During a Supreme Court hearing Wednesday on whether President Trump has the authority to ban immigrants from Muslim-majority countries on national security grounds, Justice Elena Kagan asked whether similar logic would protect an anti-Semitic president banning immigration from Israel.
During questioning of Solicitor General Noel Francisco, who was arguing for the Trump administration, Kagan asked about a hypothetical situation in which the president was a “vehement anti-Semite” who tried to ban immigrants from Israel, where the vast majority of non-American Jews live. Would he be able to do so, she asked, “even if in his heart of hearts he harbored animus?”
“This is an out-of-the-box kind of president in my hypothetical,” Kagan added.
According to The Washington Post, Francisco responded that it was a “tough hypothetical,” but the president had the authority to make such a ban if it was recommended by staff to solve a national security problem.
Francisco argued that Trump’s travel ban came after an extensive review process, and if Cabinet members of staffers knew the president was making the decision based on prejudice, they would be “duty bound” to resign or refuse to comply.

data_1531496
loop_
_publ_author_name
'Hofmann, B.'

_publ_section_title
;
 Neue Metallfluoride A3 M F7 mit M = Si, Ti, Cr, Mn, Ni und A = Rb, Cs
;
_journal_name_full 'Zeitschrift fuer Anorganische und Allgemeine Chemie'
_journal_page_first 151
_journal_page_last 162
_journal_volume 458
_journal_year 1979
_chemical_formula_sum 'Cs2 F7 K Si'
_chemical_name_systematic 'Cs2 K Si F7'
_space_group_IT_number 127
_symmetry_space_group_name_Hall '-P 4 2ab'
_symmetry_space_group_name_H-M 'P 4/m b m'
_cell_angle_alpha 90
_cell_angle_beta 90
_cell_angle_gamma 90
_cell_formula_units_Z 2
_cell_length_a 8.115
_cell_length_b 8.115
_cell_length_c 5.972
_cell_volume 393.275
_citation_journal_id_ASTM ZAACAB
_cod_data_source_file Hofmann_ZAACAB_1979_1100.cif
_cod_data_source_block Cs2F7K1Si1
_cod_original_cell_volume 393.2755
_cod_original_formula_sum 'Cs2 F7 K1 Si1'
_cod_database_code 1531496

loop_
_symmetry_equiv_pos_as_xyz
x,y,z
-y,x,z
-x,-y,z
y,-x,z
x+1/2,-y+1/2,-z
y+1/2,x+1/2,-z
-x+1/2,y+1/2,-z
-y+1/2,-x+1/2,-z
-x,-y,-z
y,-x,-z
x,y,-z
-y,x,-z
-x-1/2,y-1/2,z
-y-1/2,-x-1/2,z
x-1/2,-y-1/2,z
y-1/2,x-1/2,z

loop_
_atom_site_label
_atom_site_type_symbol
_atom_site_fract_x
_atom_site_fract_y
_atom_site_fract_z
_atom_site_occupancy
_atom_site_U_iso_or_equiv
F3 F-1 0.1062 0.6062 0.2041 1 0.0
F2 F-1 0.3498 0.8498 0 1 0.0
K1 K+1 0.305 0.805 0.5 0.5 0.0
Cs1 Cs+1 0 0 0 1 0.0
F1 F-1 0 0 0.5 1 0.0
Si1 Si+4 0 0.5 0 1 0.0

“No matter what standard you apply, this proclamation is constitutional,” Francisco insisted.
The court’s conservative justices, including frequent swing voter Justice Anthony Kennedy, appeared unwilling to question the president’s authority to make such decisions on national security grounds, Reuters reported.
Many Jewish groups filed “friend of the court” briefs to the Supreme Court. The Anti-Defamation League, Jewish Council for Public Affairs, T’ruah: The Rabbinic Call for Human Rights and major organs of the Reform movement filed a brief against the ban, as did the American Jewish Committee. The Zionist Organization of America filed in favor of the Trump administration.